[arin-ppml] ARIN discontinuing DNSSEC capability to legacy holders

hostmaster at uneedus.com hostmaster at uneedus.com
Sat Oct 6 18:50:18 EDT 2018

The reason that this issue is so difficult is the funding model of DNS has 
changed over the years, and the formation of ARIN has never completely 
addressed that issue.

In the beginning days, DNS was in fact a large shared host file, installed 
on every machine.  In effect, the cost of adding hosts to the shared file 
was indirectly paid by the public entity that was paying the salary of 
those that maintained the host file, and the downloading and local costs 
were borne by each node.

When port 53 DNS was established, costs were distributed among all 
connected nodes because each connected network needed to have at least 2 
DNS servers connected to the network.  There was some central 
administration involved, but that was paid by taxes or grants and not 
directly by the holder.

At the time the original poster received his resources, there was no 
charge for receiving numbering resources, and grants and other government 
funding was paying for the reverse DNS function, and the individual 
resource holder was not charged, nor was there any contract for the 
reverse dns. The resource holder was responsible for providing 2 or more 
dns servers, and the maintainer of the reverse zone would point to those 
servers, and the remainder of the cost and responsibility for the dns 
servers was borne by the resource holder.

The discussion of NetSol obtaining the contract, and the charge for a 2 
year period had to do with domain names, not numbering resources.  If the 
holder wanted domain names, they could be obtained from NetSol, or from 
other registries if eligible such as .edu or .us. These fees did not go 
toward numbering resources.  In the very beginning, these were also free.

Before ARIN, the reverse zone was provided via Internic, which I believe 
was publically funded.  Currently the .arpa zone used for reverse DNS in 
IPv4 is operated by Verisign GRS under contract to IANA.  Each of the 
reverse zone /8s of the internet are in turn delegated to the holder of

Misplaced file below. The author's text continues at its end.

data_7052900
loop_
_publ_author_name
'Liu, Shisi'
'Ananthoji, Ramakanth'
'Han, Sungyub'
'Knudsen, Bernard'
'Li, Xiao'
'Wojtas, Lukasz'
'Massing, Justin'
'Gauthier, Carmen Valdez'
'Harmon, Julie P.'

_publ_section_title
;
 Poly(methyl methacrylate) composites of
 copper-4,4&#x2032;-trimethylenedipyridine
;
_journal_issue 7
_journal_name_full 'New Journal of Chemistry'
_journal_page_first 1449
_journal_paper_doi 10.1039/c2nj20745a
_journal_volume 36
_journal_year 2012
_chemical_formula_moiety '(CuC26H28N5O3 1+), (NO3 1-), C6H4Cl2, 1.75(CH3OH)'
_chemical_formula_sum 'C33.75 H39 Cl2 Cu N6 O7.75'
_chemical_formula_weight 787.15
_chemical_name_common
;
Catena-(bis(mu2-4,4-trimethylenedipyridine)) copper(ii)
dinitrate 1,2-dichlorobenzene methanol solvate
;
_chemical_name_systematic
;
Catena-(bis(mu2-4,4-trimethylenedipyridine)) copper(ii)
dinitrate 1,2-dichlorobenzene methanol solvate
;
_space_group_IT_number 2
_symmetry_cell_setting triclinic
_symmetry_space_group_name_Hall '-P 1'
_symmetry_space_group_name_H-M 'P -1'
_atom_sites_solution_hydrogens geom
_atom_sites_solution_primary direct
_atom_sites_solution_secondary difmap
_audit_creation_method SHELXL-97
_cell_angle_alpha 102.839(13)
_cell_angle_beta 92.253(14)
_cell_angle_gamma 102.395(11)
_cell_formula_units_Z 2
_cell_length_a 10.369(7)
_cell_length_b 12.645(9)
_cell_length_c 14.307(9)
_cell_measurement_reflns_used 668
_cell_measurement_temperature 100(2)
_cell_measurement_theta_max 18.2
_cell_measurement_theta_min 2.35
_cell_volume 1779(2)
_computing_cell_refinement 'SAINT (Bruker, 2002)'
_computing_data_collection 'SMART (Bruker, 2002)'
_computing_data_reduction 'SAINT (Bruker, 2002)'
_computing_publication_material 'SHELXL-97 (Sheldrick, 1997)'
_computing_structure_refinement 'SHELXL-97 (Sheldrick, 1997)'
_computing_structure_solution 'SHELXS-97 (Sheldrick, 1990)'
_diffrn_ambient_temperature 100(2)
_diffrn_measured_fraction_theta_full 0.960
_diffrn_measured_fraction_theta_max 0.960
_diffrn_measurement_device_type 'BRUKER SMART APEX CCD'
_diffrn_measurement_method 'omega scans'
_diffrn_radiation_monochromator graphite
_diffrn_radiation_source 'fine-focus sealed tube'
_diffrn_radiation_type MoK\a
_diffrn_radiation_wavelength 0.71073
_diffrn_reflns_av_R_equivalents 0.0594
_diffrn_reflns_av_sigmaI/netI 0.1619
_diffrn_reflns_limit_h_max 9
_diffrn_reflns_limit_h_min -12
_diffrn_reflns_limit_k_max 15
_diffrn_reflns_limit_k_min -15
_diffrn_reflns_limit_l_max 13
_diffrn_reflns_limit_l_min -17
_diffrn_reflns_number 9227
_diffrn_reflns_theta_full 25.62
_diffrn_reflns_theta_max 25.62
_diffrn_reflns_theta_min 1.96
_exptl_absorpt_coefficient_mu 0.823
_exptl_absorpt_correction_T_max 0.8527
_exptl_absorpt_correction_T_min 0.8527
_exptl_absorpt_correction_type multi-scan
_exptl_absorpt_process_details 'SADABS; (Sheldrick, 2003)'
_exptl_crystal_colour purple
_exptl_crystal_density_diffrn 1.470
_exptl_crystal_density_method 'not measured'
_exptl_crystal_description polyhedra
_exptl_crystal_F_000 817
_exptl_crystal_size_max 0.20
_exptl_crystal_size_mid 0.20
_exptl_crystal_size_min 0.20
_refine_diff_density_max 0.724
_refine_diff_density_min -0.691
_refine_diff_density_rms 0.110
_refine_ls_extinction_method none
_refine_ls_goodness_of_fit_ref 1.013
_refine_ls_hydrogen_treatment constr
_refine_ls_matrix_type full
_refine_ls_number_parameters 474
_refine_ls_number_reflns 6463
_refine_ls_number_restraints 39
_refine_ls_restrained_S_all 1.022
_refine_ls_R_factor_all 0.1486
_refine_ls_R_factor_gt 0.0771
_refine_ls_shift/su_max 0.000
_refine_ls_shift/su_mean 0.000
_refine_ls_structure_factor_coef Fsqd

that /8, which is either one of the RIR's or the legacy holder of that /8. 
This is why these legacy holders holding an /8 can get DNSSEC to work 
regardless of the wishes of ARIN, since ARIN is not in the chain of trust, 
and therefore has no control whatsoever over this issue.

Those legacy holders with less than an /8 have ARIN in the trust path for 
DNSSEC and cannot receive DNSSEC (or RPKI) without the involvment of ARIN. 
As to the total /24's shown in the chart, I suspect that the greatest 
majority in total number of /24's are part of legacy /8's, who quite 
frankly have legal teams that tell them not to sign an (L)RSA, since that 
might take away commercial rights that they might have in the resources.

The term "freeloader" is a loaded term and as pointed out this discussion 
has been going on unresolved since the formation of ARIN.  It could be 
also be argued that those receiving number resources prior to ARIN when 
charges were not being made have a valid point.  Along comes ARIN, who 
wants to tax/charge/fee the resource holder for services that were never 
directly charged for prior to ARIN, and they do not consider this to be 
right, since they never had any kind of agreement with ARIN.

The basic problem from the smaller than /8 legacy holder prospective is 
that IANA has delegated the reverse /8 containing their legacy resources 
to ARIN, injecting ARIN in the middle of this.  It is not possible